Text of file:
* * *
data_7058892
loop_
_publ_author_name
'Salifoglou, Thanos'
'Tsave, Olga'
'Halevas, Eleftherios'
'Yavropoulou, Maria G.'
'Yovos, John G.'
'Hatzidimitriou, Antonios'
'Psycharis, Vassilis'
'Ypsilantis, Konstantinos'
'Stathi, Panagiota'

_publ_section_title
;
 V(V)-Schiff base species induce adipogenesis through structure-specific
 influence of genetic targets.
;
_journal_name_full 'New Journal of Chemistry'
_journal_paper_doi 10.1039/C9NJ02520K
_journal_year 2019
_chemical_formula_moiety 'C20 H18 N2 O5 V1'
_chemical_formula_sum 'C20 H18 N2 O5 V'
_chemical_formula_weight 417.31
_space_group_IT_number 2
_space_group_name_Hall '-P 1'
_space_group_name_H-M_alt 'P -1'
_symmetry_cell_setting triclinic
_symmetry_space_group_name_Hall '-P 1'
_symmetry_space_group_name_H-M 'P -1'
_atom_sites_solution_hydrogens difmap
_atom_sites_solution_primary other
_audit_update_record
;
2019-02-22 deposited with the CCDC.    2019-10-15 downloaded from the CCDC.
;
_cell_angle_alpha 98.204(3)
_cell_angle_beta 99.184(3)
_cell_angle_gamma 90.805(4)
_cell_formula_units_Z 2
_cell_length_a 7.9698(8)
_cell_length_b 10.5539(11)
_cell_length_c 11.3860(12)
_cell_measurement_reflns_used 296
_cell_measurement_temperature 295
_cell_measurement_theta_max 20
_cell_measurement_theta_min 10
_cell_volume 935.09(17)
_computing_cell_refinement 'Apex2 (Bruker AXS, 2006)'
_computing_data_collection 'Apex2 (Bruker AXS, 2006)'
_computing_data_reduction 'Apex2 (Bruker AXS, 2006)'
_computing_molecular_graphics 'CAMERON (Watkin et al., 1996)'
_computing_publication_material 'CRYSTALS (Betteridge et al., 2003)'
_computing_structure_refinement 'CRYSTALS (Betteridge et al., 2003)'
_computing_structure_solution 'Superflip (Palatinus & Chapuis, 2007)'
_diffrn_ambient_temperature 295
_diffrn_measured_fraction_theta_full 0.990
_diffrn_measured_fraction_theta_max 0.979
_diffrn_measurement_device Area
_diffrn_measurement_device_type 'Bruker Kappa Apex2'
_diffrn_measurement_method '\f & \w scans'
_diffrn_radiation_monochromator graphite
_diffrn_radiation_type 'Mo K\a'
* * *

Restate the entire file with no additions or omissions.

data_7058892
loop_
_publ_author_name
'Salifoglou, Thanos'
'Tsave, Olga'
'Halevas, Eleftherios'
'Yavropoulou, Maria G.'
'Yovos, John G.'
'Hatzidimitriou, Antonios'
'Psycharis, Vassilis'
'Ypsilantis, Konstantinos'
'Stathi, Panagiota'

_publ_section_title
;
 V(V)-Schiff base species induce adipogenesis through structure-specific
 influence of genetic targets.
;
_journal_name_full 'New Journal of Chemistry'
_journal_paper_doi 10.1039/C9NJ02520K
_journal_year 2019
_chemical_formula_moiety 'C20 H18 N2 O5 V1'
_chemical_formula_sum 'C20 H18 N2 O5 V'
_chemical_formula_weight 417.31
_space_group_IT_number 2
_space_group_name_Hall '-P 1'
_space_group_name_H-M_alt 'P -1'
_symmetry_cell_setting triclinic
_symmetry_space_group_name_Hall '-P 1'
_symmetry_space_group_name_H-M 'P -1'
_atom_sites_solution_hydrogens difmap
_atom_sites_solution_primary other
_audit_update_record
;
2019-02-22 deposited with the CCDC.    2019-10-15 downloaded from the CCDC.
;
_cell_angle_alpha 98.204(3)
_cell_angle_beta 99.184(3)
_cell_angle_gamma 90.805(4)
_cell_formula_units_Z 2
_cell_length_a 7.9698(8)
_cell_length_b 10.5539(11)
_cell_length_c 11.3860(12)
_cell_measurement_reflns_used 296
_cell_measurement_temperature 295
_cell_measurement_theta_max 20
_cell_measurement_theta_min 10
_cell_volume 935.09(17)
_computing_cell_refinement 'Apex2 (Bruker AXS, 2006)'
_computing_data_collection 'Apex2 (Bruker AXS, 2006)'
_computing_data_reduction 'Apex2 (Bruker AXS, 2006)'
_computing_molecular_graphics 'CAMERON (Watkin et al., 1996)'
_computing_publication_material 'CRYSTALS (Betteridge et al., 2003)'
_computing_structure_refinement 'CRYSTALS (Betteridge et al., 2003)'
_computing_structure_solution 'Superflip (Palatinus & Chapuis, 2007)'
_diffrn_ambient_temperature 295
_diffrn_measured_fraction_theta_full 0.990
_diffrn_measured_fraction_theta_max 0.979
_diffrn_measurement_device Area
_diffrn_measurement_device_type 'Bruker Kappa Apex2'
_diffrn_measurement_method '\f & \w scans'
_diffrn_radiation_monochromator graphite
_diffrn_radiation_type 'Mo K\a'